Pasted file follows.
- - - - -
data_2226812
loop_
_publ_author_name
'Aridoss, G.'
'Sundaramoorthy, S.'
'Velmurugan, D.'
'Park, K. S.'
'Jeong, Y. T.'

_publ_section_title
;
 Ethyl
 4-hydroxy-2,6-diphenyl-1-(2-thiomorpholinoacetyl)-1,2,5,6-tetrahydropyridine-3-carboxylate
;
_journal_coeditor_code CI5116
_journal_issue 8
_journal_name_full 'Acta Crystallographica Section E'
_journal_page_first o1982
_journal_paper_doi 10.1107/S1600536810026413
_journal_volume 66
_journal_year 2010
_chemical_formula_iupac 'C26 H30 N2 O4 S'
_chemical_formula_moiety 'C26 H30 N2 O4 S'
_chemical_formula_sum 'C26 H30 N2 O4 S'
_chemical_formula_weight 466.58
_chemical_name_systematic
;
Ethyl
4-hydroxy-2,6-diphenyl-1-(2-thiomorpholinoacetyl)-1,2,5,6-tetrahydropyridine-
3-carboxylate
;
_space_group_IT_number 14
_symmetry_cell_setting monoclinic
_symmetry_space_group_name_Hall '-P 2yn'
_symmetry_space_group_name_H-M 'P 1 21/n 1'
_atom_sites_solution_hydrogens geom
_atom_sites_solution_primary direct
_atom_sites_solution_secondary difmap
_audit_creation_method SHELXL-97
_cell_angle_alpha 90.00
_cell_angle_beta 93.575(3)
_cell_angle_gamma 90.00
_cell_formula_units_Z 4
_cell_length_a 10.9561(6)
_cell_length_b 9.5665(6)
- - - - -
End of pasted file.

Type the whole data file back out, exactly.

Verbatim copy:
data_2226812
loop_
_publ_author_name
'Aridoss, G.'
'Sundaramoorthy, S.'
'Velmurugan, D.'
'Park, K. S.'
'Jeong, Y. T.'

_publ_section_title
;
 Ethyl
 4-hydroxy-2,6-diphenyl-1-(2-thiomorpholinoacetyl)-1,2,5,6-tetrahydropyridine-3-carboxylate
;
_journal_coeditor_code CI5116
_journal_issue 8
_journal_name_full 'Acta Crystallographica Section E'
_journal_page_first o1982
_journal_paper_doi 10.1107/S1600536810026413
_journal_volume 66
_journal_year 2010
_chemical_formula_iupac 'C26 H30 N2 O4 S'
_chemical_formula_moiety 'C26 H30 N2 O4 S'
_chemical_formula_sum 'C26 H30 N2 O4 S'
_chemical_formula_weight 466.58
_chemical_name_systematic
;
Ethyl
4-hydroxy-2,6-diphenyl-1-(2-thiomorpholinoacetyl)-1,2,5,6-tetrahydropyridine-
3-carboxylate
;
_space_group_IT_number 14
_symmetry_cell_setting monoclinic
_symmetry_space_group_name_Hall '-P 2yn'
_symmetry_space_group_name_H-M 'P 1 21/n 1'
_atom_sites_solution_hydrogens geom
_atom_sites_solution_primary direct
_atom_sites_solution_secondary difmap
_audit_creation_method SHELXL-97
_cell_angle_alpha 90.00
_cell_angle_beta 93.575(3)
_cell_angle_gamma 90.00
_cell_formula_units_Z 4
_cell_length_a 10.9561(6)
_cell_length_b 9.5665(6)